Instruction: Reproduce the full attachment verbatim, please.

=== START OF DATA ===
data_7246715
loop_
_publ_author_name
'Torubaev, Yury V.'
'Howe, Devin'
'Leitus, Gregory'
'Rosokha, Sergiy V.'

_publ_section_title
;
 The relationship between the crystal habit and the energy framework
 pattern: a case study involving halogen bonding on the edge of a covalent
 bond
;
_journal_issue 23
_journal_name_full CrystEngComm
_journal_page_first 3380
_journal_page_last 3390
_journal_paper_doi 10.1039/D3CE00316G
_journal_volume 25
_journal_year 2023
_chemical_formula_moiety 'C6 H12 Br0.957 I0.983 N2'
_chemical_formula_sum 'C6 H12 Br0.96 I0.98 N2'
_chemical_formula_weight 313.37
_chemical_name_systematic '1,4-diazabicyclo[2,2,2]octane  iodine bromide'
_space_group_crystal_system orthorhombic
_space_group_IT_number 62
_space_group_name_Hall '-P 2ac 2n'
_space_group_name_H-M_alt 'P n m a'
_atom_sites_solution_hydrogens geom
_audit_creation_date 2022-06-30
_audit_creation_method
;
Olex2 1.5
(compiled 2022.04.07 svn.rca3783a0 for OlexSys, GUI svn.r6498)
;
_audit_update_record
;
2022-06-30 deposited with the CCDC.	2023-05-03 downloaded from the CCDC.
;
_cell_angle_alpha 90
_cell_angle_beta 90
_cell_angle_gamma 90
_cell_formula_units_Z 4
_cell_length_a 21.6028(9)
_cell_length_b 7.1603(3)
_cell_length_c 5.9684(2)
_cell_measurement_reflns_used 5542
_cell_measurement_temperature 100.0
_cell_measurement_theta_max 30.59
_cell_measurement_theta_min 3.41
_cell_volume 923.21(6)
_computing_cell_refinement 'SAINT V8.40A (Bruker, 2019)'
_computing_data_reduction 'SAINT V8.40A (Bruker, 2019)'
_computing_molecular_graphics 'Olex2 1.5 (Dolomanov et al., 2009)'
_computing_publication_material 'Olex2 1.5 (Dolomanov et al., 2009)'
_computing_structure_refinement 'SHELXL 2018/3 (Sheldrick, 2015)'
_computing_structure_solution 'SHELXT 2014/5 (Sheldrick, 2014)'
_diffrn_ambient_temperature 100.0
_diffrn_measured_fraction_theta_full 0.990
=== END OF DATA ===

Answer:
data_7246715
loop_
_publ_author_name
'Torubaev, Yury V.'
'Howe, Devin'
'Leitus, Gregory'
'Rosokha, Sergiy V.'

_publ_section_title
;
 The relationship between the crystal habit and the energy framework
 pattern: a case study involving halogen bonding on the edge of a covalent
 bond
;
_journal_issue 23
_journal_name_full CrystEngComm
_journal_page_first 3380
_journal_page_last 3390
_journal_paper_doi 10.1039/D3CE00316G
_journal_volume 25
_journal_year 2023
_chemical_formula_moiety 'C6 H12 Br0.957 I0.983 N2'
_chemical_formula_sum 'C6 H12 Br0.96 I0.98 N2'
_chemical_formula_weight 313.37
_chemical_name_systematic '1,4-diazabicyclo[2,2,2]octane  iodine bromide'
_space_group_crystal_system orthorhombic
_space_group_IT_number 62
_space_group_name_Hall '-P 2ac 2n'
_space_group_name_H-M_alt 'P n m a'
_atom_sites_solution_hydrogens geom
_audit_creation_date 2022-06-30
_audit_creation_method
;
Olex2 1.5
(compiled 2022.04.07 svn.rca3783a0 for OlexSys, GUI svn.r6498)
;
_audit_update_record
;
2022-06-30 deposited with the CCDC.	2023-05-03 downloaded from the CCDC.
;
_cell_angle_alpha 90
_cell_angle_beta 90
_cell_angle_gamma 90
_cell_formula_units_Z 4
_cell_length_a 21.6028(9)
_cell_length_b 7.1603(3)
_cell_length_c 5.9684(2)
_cell_measurement_reflns_used 5542
_cell_measurement_temperature 100.0
_cell_measurement_theta_max 30.59
_cell_measurement_theta_min 3.41
_cell_volume 923.21(6)
_computing_cell_refinement 'SAINT V8.40A (Bruker, 2019)'
_computing_data_reduction 'SAINT V8.40A (Bruker, 2019)'
_computing_molecular_graphics 'Olex2 1.5 (Dolomanov et al., 2009)'
_computing_publication_material 'Olex2 1.5 (Dolomanov et al., 2009)'
_computing_structure_refinement 'SHELXL 2018/3 (Sheldrick, 2015)'
_computing_structure_solution 'SHELXT 2014/5 (Sheldrick, 2014)'
_diffrn_ambient_temperature 100.0
_diffrn_measured_fraction_theta_full 0.990